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This eBook from the Gutenberg Project consists of approximately 58 pages of information about The Gibson Upright.

GIBSON:  Indeed it’s not!  It only seemed to me from what we’ve just heard here—­

NORA [bitterly]:  Oh, I suppose all business men’s meetings and arguments, when their interests happen to clash, are angelically sweet and amiable!  Because you see that my comrades are human and have their human differences—­

GIBSON:  Nora, don’t be angry.

NORA:  I’ll try not.  Of course it isn’t all a bed of roses!  Of course things don’t run like oiled machinery!

GIBSON:  But they do run?

NORA:  It’s magnificent!

GIBSON:  Do you want me to come to that meeting to-morrow?

NORA:  Yes; I’d like you to see how reasonable people settle their differences when they have an absolutely equal and common interest.

GIBSON [in a low voice]:  Aren’t you ever tired?

     [For a moment she has looked weary.  She instantly braces up
     and answers with spirit.
]

NORA:  Tired of living out my ideals?

GIBSON:  No; I just mean tired of working.  Wouldn’t you rather stop and come here and live in this quiet house?

NORA [incredulously]:  I?

GIBSON:  Couldn’t there even be a chance of it, Nora?  That you’d marry me?

NORA [amazed and indignant]:  A chance that I would—­

GIBSON:  Well, then, wouldn’t you even be willing to leave it to the meeting to-morrow?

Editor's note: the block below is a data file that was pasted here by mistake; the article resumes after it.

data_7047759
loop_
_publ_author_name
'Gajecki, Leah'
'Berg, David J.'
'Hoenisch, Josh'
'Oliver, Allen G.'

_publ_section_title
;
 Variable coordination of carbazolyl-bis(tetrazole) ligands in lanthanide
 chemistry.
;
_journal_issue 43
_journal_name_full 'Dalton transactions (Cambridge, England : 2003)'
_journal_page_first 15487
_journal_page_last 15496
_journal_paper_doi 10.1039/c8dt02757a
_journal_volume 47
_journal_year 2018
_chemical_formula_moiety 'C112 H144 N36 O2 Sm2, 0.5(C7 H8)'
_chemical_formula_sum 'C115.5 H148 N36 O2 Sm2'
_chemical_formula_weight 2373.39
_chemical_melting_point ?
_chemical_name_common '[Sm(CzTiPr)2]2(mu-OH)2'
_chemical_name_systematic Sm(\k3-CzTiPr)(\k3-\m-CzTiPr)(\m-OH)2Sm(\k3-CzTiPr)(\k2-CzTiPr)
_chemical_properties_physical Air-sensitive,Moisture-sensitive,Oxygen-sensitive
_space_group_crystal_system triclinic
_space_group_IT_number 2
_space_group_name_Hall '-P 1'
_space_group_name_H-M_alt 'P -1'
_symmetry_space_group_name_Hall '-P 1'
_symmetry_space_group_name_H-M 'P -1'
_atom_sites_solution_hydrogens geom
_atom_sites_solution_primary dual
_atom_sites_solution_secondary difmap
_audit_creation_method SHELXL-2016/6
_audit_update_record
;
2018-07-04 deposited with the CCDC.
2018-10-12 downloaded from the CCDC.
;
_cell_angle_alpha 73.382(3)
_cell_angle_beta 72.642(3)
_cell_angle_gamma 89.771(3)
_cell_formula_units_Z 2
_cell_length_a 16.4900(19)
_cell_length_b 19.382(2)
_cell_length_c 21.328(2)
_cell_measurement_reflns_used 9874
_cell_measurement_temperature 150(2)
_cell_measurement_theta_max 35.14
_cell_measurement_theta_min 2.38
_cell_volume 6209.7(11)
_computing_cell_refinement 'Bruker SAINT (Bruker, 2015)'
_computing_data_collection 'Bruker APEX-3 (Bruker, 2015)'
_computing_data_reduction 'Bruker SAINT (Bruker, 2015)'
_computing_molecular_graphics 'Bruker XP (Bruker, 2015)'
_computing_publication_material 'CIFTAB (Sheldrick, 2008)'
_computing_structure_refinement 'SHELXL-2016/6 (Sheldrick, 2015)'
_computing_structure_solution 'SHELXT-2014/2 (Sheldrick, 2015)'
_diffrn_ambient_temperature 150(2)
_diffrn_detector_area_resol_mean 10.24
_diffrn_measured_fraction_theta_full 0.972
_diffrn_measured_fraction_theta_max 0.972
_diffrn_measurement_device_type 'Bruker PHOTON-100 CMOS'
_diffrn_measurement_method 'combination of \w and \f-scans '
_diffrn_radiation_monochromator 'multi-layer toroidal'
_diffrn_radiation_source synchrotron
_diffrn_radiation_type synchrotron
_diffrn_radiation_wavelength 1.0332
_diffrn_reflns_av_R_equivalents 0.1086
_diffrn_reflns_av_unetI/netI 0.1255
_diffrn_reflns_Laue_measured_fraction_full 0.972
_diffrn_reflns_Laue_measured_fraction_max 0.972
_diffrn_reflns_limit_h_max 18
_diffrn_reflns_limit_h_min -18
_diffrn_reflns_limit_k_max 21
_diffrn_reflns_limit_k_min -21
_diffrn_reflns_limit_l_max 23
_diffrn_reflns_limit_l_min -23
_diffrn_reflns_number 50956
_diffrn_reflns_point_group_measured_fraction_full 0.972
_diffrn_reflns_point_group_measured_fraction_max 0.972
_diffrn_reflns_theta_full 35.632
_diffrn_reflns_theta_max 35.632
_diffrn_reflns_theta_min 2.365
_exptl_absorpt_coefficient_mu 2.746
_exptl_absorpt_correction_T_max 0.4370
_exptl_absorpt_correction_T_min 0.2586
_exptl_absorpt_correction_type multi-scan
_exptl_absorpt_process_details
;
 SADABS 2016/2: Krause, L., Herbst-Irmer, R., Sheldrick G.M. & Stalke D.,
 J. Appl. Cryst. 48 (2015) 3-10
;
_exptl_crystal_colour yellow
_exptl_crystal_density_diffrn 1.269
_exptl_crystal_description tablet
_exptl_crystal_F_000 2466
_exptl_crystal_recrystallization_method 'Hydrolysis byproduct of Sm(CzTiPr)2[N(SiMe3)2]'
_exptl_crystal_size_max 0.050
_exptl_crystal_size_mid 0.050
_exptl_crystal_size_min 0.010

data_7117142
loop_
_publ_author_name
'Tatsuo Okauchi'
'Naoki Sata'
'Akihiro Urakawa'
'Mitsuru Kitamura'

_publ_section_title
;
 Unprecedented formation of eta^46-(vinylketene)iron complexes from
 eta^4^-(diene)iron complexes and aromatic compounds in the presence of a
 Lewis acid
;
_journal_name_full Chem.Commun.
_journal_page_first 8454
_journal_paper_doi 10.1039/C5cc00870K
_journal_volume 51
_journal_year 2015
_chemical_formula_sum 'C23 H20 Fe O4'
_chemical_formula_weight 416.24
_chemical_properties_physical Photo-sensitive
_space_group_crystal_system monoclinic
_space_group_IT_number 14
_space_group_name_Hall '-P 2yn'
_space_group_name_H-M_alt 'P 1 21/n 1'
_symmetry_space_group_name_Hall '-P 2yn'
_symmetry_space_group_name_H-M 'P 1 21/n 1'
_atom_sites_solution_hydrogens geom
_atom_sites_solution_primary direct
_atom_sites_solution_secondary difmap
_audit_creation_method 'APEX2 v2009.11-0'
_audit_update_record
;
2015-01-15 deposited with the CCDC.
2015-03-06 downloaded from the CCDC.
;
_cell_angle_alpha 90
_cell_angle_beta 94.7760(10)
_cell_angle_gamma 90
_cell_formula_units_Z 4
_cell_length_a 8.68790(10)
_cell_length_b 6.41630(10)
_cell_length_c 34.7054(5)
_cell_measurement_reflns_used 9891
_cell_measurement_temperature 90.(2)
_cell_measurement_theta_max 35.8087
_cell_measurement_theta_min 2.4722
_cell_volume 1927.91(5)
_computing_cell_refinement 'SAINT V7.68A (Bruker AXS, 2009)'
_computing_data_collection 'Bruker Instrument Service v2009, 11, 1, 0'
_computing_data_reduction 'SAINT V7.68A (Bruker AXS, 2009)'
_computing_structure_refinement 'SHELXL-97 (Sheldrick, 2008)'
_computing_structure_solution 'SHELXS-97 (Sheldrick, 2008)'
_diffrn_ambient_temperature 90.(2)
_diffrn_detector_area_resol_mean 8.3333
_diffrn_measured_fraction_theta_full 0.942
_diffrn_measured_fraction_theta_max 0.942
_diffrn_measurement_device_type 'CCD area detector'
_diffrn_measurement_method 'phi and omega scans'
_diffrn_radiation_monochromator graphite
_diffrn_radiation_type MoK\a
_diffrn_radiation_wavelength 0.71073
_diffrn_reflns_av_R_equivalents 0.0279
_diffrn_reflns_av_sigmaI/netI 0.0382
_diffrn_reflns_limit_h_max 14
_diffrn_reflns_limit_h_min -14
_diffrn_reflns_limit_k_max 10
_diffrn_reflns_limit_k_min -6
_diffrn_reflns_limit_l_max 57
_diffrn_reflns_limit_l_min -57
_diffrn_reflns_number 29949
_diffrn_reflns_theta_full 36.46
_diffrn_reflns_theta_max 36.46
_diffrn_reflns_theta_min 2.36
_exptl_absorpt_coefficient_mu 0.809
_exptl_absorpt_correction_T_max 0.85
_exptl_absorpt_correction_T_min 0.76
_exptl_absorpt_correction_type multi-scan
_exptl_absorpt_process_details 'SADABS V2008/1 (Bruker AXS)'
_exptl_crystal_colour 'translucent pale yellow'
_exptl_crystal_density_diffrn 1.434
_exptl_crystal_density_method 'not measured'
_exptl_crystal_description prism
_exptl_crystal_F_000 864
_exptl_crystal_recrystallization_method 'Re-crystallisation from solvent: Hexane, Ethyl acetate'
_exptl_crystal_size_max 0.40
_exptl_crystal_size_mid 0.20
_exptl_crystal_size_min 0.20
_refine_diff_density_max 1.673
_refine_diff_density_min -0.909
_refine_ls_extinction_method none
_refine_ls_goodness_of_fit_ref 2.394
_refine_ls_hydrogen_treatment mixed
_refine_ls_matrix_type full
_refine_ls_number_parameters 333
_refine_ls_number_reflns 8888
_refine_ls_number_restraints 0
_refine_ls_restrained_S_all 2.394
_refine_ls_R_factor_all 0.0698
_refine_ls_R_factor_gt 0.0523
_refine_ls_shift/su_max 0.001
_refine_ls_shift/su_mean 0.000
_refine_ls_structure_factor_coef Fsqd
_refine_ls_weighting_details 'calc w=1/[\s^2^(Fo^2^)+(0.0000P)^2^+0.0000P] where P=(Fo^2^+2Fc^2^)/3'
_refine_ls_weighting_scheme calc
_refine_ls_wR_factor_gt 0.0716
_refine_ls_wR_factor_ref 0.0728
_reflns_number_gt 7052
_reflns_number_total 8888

[Already in motion she gives him a look of terror and intense
     negation.
]

NORA:  Oh! [She runs from the gateway.]

ACT III

The scene is the same as the first, the factory office—­with a difference.  It is now littered and disorderly.  Files have been taken from the cases and left heaped upon the large table and upon chairs.  Piles of mail are on the desk and upon the table.  The safe is open, showing papers in disorder and hanging from the compartments.  Hanging upon the walls, variously, are suits of old overalls and men’s coats and, hats.  The chairs stand irregularly about the large table; a couple of old soft hats are on the water filter.  The former posters have been replaced by two new ones.  One shows a brawny workman with whiskers, paper cap, and large sledge hammer leaning upon an upright piano.  Rubrics:  “The Freedom and Fraternity Cooeperative Upright.”  “The Piano You Ought to Support.”  The other poster shows a workman with a banner upon which is printed:  “No Capital!  The Freedom and Fraternity Cooeperative Upright The Only Piano Produced by Toilers Not Ground by Capital.  Buy One to Help the Cause!"

     NORA is busily engaged at GIBSON’S desk.  Her hat and jacket
     hang on the wall.

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